-James Hibberd

Reopening the Door to Product Placement

September 13, 2004 12:00 AM

For the first time, Sony Pictures Television is going to re-edit an existing series episode to add a product placement that will air only in syndication, not during the regular network run. The new scene for "The King of Queens," which enters its second year of syndication this week, will incorporate a plug for Dr. Scholl's Massaging Gel Insoles. It is part of a sponsorship deal between SPT and Dr. Scholl's parent Schering-Plough that involves a sweepstakes offering as a prize: a behind-the-scenes tour of Sony Pictures Studios in Los Angeles. Schering will back the promotion with "millions of dollars" in advertising, including television, radio and print. Of course, what made us Blink was the idea that any current or past series where the actors are still alive could in theory be re-edited to add other placements in the future. How about some new Jockey shorts for "Raymond" or a Trojan condom placement in "Will & Grace," or maybe they can go back and have Halliburton sell lunch to the patients as they come off the battlefield on "M*A*S*H."



-JON LAFAYETTE

Secret Celeb Sib

One of the new houseguests on "Starting Over," the syndie show from Bunim-Murray Productions and NBCU, which starts its second season Sept. 13, has a celebrity sibling. However, a spokesman for the show would not reveal to whom the guest is related, for what reason her sibling is famous or even which of the houseguests pictured here is the sister of a celeb. You'll have to watch to find out. We do know that during her stay at the Hollywood Hills, Calif., home, the sibling will work with the show's psychologist Dr. Stan Katz and life coaches Iyanla Vanzant and Rhonda Britten to decide whether and how to follow in her famous sibling's footsteps.



-MELISSA GREGO

Selling Soaps and Series

In a day-for-night promo twist, stars of ABC's prime-time fall lineup will appear on ABC daytime to plug their shows in 30-second spots. Entrepreneur Mark Cuban starts it off by touting the Sept. 13 debut of "The Benefactor." "His wife watches the ABC soaps, so he was very enthusiastic about the whole thing," said ABC Daytime President Brian Frons, who noted that when they tried this idea last May with Kelly Ripa hosting on the day of the season finale of her show "Hope & Faith," the sitcom outperformed its season average by some 26 percent. "Primetime Hosting Daytime" begins in earnest Monday, Sept. 20. Other stars participating include George Lopez and his "George Lopez" show co-star Constance Marie, newbies from the deliriously sudsy "Desperate Housewives" and Kelly Osbourne of "Life as We Know It. "It's not just another 30-second spot that looked like all the other 30-second spots that are on other people's lineups," Mr. Frons said. "This is a person doing a more intimate, personal pitch."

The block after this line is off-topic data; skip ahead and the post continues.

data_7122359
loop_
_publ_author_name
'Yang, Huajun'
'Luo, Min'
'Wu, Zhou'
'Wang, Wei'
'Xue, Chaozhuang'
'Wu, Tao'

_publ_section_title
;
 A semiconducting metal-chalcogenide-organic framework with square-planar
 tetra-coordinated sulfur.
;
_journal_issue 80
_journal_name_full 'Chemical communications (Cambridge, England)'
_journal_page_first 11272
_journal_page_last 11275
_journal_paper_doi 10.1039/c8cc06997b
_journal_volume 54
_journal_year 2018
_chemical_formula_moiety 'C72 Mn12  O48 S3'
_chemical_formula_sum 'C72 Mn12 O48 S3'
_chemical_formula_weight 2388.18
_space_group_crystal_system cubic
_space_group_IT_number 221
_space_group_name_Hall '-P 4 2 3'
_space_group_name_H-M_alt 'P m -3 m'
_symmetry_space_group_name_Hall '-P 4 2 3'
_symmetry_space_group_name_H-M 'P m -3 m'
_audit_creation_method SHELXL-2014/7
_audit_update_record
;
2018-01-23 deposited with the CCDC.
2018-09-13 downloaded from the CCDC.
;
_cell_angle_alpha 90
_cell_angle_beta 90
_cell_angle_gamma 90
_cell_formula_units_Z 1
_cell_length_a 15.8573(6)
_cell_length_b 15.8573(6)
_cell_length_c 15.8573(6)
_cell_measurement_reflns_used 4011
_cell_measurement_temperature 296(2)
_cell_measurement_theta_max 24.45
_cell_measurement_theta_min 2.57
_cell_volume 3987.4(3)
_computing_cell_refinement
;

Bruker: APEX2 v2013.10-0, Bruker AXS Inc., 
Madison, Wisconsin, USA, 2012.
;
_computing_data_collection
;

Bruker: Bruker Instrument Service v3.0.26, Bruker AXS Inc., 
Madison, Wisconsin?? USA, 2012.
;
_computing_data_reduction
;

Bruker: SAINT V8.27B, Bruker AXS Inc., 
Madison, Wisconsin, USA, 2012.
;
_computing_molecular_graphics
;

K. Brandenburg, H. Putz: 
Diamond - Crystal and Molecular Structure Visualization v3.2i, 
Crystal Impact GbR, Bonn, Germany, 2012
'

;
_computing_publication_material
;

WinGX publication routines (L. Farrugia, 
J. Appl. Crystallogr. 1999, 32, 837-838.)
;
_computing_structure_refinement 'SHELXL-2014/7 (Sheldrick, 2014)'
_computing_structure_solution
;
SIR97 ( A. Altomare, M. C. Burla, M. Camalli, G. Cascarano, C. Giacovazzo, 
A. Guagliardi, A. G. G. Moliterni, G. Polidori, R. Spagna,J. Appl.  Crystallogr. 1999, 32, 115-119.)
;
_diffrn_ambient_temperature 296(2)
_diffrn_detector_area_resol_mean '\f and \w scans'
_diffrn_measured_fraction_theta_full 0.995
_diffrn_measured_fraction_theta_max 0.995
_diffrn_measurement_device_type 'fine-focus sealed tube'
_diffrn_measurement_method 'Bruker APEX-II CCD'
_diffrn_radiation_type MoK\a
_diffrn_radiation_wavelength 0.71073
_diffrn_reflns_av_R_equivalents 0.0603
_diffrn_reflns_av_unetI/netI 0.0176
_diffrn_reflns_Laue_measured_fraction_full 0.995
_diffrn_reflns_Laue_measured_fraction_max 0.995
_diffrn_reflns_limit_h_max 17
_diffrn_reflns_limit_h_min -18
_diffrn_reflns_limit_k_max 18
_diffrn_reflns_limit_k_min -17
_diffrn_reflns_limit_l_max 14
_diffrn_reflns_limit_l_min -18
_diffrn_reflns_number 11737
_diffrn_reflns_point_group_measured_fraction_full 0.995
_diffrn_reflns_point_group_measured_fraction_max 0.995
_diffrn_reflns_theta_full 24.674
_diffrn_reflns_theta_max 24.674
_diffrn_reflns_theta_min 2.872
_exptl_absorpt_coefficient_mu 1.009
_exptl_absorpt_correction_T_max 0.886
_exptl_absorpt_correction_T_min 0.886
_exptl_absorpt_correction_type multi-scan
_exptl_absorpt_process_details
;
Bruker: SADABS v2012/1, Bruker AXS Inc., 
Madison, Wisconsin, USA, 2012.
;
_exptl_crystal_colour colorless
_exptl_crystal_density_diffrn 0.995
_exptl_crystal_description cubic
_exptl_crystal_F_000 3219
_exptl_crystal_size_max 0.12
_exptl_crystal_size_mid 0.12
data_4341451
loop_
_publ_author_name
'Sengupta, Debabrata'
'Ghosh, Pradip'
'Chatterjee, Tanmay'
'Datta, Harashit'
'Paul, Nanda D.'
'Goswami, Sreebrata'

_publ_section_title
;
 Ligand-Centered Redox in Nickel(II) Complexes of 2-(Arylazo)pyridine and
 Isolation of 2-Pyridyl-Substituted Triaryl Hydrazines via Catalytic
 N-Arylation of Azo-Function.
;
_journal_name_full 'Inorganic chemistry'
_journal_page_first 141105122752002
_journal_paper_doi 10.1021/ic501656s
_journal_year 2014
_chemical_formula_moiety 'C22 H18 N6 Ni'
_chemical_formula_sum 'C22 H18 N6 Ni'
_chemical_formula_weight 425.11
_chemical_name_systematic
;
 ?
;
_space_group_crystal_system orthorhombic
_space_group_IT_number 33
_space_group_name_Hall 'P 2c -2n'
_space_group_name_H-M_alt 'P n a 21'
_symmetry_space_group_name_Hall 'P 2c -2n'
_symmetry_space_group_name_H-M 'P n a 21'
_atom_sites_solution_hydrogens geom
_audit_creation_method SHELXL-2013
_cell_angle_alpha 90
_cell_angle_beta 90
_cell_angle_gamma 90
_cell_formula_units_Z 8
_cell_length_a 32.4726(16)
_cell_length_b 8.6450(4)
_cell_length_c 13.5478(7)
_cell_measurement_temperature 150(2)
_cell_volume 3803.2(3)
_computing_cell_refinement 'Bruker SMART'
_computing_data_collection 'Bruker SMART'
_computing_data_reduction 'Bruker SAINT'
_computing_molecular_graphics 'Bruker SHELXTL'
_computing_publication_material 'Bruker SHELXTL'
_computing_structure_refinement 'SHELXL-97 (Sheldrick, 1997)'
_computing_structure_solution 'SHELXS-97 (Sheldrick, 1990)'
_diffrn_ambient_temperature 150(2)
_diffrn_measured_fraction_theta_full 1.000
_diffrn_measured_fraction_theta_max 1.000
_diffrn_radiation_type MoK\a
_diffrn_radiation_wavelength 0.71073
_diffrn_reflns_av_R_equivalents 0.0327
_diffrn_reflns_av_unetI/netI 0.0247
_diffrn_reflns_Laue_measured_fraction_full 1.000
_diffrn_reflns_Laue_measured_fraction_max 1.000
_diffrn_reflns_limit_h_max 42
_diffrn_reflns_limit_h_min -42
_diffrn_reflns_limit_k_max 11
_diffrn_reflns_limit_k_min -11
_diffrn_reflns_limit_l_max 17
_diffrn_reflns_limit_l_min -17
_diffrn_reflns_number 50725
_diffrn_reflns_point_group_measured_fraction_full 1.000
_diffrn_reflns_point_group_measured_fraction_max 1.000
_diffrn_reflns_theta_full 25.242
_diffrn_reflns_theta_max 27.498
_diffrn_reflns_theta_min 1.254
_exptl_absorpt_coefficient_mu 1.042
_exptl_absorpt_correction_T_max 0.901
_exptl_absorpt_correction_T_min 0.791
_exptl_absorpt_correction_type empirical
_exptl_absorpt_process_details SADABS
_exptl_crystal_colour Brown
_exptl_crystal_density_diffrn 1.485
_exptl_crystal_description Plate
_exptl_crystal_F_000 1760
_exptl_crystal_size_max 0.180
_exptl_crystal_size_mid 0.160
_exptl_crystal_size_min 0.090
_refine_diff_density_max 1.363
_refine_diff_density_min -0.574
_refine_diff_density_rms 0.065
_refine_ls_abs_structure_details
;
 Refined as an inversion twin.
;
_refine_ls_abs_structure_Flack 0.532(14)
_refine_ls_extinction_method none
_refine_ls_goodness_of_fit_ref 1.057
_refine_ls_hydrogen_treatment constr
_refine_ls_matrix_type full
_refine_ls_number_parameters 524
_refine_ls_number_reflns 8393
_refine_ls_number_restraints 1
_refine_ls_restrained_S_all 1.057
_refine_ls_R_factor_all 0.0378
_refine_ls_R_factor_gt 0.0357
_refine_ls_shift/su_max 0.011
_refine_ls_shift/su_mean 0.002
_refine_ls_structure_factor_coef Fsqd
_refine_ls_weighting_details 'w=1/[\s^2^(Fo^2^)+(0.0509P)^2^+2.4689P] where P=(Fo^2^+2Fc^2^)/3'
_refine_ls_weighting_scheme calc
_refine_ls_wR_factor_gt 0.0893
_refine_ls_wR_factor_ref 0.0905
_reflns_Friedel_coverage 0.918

-MICHELE GREPPI

Producer With a Purpose

September 6, 2004 12:00 AM

Actor and producer Drew Barrymore is best known for her work in feature films, but this political season, Ms. Barrymore feels so strongly about the need for young people to vote that she is taking her new documentary to cable television. MTV has bought the 43-minute film, "The Best Place to Start" (working title), an unscripted look at the current political system. In the documentary, Ms. Barrymore interviews people ranging from former Democratic presidential hopeful Gen. Wesley Clark to Sen. Hillary Clinton to "Daily Show" host Jon Stewart. Made with her own money outside the auspices of her feature production company Flower Films, "Best Place" was shot over several months at the beginning of 2004. The film, which MTV plans to air Sept. 21, is designed to encourage young voters to get involved in politics and, most of all, to vote. Imagine the action on Election Day if everyone who went to see "Charlie's Angels" went to the polls.